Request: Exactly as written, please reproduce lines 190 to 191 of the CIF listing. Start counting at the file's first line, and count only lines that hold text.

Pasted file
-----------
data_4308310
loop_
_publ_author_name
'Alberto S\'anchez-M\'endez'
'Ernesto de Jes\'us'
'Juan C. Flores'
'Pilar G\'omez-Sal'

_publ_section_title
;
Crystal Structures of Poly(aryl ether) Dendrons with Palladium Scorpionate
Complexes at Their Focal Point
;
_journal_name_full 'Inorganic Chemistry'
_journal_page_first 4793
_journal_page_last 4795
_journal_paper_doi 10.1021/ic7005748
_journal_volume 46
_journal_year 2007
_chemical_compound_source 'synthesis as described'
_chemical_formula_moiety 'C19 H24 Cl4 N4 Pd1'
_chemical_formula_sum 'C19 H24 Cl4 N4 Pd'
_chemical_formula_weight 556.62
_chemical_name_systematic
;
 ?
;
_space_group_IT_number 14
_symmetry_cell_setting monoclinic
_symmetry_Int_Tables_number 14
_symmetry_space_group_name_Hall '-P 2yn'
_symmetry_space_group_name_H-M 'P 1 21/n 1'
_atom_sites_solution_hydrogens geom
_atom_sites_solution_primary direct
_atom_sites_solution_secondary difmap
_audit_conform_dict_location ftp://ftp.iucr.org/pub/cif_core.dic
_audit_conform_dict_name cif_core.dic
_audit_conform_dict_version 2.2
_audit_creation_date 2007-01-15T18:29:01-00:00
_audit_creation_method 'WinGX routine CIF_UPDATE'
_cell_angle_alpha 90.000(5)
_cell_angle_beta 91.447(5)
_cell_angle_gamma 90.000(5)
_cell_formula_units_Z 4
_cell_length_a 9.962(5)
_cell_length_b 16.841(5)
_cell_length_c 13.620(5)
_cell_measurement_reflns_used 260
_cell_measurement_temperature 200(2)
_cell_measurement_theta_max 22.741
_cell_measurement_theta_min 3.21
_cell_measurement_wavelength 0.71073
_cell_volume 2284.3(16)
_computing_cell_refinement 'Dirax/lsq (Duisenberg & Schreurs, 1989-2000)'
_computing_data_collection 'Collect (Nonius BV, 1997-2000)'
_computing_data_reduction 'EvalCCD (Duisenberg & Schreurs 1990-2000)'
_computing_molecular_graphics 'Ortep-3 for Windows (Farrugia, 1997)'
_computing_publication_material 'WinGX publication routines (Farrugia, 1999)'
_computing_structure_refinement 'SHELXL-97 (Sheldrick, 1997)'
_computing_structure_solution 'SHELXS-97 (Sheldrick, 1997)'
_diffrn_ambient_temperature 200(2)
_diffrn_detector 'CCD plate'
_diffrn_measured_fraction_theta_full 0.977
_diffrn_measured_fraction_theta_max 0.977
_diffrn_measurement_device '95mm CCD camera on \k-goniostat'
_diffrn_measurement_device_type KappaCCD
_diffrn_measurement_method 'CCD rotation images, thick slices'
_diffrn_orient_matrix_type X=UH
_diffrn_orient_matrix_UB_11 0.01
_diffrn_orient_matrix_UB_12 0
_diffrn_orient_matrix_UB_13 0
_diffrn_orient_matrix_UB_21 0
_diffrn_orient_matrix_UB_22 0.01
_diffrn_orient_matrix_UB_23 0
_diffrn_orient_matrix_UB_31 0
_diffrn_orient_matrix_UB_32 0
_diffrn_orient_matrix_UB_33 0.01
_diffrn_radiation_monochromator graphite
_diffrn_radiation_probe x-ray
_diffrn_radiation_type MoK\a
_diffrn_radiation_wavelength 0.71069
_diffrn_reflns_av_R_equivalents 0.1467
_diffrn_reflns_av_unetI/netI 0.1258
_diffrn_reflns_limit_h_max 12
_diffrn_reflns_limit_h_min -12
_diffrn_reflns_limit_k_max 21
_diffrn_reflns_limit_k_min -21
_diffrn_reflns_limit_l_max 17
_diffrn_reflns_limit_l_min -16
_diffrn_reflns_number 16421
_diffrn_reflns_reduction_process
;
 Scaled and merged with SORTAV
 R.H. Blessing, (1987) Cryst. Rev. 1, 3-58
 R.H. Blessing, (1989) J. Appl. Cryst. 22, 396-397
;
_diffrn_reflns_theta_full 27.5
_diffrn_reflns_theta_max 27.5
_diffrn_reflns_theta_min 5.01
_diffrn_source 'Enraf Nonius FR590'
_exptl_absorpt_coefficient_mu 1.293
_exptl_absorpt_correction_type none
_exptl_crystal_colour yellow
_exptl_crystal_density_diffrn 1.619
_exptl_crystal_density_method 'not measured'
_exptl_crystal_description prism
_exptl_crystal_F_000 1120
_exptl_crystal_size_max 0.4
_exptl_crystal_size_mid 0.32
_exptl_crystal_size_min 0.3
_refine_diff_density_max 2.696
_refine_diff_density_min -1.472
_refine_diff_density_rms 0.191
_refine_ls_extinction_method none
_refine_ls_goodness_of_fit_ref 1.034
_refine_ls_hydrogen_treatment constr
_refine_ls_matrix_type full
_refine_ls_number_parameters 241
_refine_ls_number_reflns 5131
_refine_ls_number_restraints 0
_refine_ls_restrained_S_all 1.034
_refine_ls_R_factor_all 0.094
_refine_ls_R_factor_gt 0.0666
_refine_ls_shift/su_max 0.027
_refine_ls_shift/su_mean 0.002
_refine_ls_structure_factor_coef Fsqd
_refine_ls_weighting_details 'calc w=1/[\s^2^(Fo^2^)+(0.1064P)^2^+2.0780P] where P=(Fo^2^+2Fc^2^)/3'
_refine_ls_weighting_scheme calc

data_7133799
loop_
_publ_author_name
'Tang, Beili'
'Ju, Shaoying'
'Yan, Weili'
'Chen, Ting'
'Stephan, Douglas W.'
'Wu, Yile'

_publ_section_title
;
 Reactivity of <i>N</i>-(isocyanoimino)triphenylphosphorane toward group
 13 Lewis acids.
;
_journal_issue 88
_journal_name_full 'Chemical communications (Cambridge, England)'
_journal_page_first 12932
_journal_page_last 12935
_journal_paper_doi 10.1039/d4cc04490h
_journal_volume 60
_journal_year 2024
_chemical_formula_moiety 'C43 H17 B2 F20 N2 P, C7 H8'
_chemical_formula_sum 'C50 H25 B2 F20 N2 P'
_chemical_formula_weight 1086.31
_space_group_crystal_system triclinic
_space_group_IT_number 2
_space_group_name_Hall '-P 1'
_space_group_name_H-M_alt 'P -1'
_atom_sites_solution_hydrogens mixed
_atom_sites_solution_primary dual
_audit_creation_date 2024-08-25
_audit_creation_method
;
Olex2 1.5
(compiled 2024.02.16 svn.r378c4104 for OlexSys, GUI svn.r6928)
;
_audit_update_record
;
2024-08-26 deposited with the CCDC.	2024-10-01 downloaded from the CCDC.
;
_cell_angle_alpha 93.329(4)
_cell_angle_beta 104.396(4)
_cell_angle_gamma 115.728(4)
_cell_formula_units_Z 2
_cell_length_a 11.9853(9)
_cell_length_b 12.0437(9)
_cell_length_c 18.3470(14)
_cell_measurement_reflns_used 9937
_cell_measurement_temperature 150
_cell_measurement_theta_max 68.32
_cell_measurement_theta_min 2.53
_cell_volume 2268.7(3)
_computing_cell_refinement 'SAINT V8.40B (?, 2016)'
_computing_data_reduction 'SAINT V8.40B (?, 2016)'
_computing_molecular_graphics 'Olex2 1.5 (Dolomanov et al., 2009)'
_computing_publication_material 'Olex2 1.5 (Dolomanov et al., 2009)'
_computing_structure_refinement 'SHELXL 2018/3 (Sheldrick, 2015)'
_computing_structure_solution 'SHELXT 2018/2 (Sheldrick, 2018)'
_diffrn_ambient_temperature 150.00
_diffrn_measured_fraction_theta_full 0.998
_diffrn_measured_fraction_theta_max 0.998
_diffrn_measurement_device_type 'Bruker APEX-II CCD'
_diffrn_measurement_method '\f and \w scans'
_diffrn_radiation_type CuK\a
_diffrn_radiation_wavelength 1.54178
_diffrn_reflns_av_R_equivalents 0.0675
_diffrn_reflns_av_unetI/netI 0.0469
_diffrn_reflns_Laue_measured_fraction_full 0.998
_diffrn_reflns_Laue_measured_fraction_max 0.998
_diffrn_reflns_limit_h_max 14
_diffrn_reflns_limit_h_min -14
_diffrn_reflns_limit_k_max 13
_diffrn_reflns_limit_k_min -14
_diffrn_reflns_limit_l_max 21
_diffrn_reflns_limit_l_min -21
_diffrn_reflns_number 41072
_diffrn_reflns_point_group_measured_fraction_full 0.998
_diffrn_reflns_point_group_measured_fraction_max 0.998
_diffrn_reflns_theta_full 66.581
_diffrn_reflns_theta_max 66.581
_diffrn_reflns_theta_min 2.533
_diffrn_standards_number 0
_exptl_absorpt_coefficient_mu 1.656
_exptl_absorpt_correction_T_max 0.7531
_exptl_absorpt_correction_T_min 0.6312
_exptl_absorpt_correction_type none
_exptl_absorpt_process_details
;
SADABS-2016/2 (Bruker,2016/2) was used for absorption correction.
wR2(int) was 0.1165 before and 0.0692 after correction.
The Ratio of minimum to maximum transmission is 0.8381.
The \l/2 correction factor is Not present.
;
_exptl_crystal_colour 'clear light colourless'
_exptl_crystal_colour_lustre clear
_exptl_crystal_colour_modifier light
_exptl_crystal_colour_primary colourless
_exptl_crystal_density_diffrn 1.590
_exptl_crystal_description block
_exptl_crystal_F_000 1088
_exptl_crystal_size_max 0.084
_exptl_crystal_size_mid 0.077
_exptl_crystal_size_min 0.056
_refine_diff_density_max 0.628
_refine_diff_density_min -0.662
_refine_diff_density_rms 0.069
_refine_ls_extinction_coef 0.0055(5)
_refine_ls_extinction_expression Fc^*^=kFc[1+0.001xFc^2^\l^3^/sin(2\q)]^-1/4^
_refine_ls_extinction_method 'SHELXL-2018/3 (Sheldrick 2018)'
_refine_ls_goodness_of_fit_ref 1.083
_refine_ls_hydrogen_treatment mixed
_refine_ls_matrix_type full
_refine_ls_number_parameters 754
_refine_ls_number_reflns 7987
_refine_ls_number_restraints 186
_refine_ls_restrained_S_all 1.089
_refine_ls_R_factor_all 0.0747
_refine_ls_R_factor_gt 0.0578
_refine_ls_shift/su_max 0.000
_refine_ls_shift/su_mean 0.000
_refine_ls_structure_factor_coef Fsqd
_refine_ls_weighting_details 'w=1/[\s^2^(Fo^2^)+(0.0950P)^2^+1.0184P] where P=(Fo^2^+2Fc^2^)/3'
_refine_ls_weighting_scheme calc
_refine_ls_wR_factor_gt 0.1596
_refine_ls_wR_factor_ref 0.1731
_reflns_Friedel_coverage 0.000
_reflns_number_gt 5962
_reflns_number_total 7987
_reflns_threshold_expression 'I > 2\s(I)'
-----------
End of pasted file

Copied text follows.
_diffrn_measurement_method '\f and \w scans'
_diffrn_radiation_type CuK\a